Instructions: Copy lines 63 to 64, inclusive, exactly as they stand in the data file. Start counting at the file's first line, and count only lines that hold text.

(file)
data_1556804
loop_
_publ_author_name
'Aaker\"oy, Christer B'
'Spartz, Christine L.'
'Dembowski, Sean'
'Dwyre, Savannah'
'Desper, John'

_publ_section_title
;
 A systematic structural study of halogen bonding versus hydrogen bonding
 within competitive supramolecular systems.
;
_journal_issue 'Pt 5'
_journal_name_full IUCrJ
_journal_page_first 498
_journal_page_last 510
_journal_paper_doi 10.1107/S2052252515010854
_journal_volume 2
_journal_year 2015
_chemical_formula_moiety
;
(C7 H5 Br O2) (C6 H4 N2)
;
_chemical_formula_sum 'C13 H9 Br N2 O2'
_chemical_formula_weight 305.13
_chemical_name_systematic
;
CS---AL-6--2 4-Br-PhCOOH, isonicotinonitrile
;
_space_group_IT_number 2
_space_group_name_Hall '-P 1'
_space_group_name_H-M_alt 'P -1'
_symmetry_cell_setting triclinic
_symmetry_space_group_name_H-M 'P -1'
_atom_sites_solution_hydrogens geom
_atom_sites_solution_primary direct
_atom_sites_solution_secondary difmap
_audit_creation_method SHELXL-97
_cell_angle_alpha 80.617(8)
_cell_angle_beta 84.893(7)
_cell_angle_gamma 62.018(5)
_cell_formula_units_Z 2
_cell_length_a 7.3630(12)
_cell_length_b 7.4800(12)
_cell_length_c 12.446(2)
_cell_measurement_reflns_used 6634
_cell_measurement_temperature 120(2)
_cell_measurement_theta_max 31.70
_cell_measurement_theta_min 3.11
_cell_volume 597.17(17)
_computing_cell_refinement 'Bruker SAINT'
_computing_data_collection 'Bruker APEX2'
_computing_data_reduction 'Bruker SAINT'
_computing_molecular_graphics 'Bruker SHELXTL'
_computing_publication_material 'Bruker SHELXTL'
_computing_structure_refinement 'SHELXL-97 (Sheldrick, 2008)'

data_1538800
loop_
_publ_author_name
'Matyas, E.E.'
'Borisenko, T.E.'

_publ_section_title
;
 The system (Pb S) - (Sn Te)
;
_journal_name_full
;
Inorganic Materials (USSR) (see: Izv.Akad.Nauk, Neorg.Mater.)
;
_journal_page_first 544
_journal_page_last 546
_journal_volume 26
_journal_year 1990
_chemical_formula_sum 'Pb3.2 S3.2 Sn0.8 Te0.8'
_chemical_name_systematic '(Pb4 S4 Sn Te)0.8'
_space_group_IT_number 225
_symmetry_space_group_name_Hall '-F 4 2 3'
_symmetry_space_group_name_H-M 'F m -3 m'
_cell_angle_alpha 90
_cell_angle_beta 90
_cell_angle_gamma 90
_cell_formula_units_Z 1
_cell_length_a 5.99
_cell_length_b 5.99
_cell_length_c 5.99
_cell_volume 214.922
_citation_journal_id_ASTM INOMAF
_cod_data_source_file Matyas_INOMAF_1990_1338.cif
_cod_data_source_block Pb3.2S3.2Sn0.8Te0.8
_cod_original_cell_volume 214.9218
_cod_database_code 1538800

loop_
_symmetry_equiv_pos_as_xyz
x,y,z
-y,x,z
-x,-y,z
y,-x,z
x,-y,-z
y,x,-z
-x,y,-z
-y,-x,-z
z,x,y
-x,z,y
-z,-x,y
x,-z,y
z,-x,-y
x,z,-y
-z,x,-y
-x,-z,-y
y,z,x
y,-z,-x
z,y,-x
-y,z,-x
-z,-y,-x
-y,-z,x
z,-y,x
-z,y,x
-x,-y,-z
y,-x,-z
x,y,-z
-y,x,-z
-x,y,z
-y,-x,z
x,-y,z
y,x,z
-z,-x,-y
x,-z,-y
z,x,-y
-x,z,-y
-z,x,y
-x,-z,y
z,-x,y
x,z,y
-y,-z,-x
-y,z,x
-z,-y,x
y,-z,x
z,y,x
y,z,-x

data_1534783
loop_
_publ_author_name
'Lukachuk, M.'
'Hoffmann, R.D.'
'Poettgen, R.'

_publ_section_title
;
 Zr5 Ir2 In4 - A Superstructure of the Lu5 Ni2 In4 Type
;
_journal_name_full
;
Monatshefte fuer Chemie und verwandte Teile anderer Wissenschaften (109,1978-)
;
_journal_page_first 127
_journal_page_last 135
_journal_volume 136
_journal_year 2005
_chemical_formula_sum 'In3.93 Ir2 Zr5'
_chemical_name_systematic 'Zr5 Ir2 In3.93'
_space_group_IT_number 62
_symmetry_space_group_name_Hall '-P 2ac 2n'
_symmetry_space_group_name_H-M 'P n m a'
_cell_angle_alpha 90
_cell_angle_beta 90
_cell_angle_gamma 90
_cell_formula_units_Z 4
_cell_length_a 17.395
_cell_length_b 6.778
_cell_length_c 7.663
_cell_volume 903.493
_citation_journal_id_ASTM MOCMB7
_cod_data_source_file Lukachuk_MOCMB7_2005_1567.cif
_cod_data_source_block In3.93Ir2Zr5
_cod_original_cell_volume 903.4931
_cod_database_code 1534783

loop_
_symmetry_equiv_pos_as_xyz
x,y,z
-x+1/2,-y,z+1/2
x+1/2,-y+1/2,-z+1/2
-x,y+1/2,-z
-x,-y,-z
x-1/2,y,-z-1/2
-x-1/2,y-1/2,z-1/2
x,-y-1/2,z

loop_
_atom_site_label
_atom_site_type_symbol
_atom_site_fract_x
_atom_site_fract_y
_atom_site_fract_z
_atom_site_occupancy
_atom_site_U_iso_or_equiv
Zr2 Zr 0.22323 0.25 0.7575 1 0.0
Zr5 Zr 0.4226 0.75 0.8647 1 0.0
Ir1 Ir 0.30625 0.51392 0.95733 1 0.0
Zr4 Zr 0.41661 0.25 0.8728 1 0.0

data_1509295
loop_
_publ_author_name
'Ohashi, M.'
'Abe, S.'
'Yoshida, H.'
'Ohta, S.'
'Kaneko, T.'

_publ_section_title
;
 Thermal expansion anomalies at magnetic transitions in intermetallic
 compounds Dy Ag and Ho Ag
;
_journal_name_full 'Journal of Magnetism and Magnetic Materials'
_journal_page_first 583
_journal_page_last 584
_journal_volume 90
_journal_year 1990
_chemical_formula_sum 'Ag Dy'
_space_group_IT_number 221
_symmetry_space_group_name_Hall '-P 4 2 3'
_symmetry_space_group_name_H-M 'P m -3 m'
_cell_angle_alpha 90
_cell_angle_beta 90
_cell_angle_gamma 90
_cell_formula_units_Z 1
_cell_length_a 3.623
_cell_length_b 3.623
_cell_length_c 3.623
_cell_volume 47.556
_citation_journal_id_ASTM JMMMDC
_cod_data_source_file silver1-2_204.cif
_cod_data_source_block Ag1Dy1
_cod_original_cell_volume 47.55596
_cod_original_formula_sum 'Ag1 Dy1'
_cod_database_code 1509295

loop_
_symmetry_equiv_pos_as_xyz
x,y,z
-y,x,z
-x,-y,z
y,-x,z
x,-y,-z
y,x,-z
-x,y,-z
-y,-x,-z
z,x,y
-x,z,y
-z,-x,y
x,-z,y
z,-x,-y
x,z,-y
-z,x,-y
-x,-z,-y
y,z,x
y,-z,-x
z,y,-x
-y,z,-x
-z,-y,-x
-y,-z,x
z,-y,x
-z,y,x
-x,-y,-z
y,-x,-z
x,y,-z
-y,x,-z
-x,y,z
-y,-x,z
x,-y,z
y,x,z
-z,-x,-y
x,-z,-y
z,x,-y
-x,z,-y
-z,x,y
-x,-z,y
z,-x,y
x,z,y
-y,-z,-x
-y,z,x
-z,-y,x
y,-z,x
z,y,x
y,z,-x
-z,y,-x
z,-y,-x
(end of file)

_publ_section_title
;